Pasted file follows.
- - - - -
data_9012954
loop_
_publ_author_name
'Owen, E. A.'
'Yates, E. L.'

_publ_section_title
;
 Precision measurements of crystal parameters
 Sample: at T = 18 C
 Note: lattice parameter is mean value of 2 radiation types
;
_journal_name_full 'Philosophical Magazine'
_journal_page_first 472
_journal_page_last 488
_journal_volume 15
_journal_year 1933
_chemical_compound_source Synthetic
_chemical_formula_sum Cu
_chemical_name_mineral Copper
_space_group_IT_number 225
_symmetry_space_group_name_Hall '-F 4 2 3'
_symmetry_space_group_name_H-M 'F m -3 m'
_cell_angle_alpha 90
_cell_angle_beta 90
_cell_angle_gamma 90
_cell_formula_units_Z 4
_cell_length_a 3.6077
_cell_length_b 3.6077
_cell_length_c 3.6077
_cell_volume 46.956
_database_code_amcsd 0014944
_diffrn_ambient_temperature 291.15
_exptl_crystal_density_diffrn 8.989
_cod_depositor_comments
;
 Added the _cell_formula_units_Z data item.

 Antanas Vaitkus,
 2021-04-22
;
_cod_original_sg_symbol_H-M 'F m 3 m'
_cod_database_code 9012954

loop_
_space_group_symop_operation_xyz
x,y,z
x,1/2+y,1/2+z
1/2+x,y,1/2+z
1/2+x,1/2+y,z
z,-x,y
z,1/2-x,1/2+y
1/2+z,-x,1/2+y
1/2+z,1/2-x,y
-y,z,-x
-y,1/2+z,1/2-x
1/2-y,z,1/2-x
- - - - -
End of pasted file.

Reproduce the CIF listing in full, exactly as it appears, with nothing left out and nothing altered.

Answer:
data_9012954
loop_
_publ_author_name
'Owen, E. A.'
'Yates, E. L.'

_publ_section_title
;
 Precision measurements of crystal parameters
 Sample: at T = 18 C
 Note: lattice parameter is mean value of 2 radiation types
;
_journal_name_full 'Philosophical Magazine'
_journal_page_first 472
_journal_page_last 488
_journal_volume 15
_journal_year 1933
_chemical_compound_source Synthetic
_chemical_formula_sum Cu
_chemical_name_mineral Copper
_space_group_IT_number 225
_symmetry_space_group_name_Hall '-F 4 2 3'
_symmetry_space_group_name_H-M 'F m -3 m'
_cell_angle_alpha 90
_cell_angle_beta 90
_cell_angle_gamma 90
_cell_formula_units_Z 4
_cell_length_a 3.6077
_cell_length_b 3.6077
_cell_length_c 3.6077
_cell_volume 46.956
_database_code_amcsd 0014944
_diffrn_ambient_temperature 291.15
_exptl_crystal_density_diffrn 8.989
_cod_depositor_comments
;
 Added the _cell_formula_units_Z data item.

 Antanas Vaitkus,
 2021-04-22
;
_cod_original_sg_symbol_H-M 'F m 3 m'
_cod_database_code 9012954

loop_
_space_group_symop_operation_xyz
x,y,z
x,1/2+y,1/2+z
1/2+x,y,1/2+z
1/2+x,1/2+y,z
z,-x,y
z,1/2-x,1/2+y
1/2+z,-x,1/2+y
1/2+z,1/2-x,y
-y,z,-x
-y,1/2+z,1/2-x
1/2-y,z,1/2-x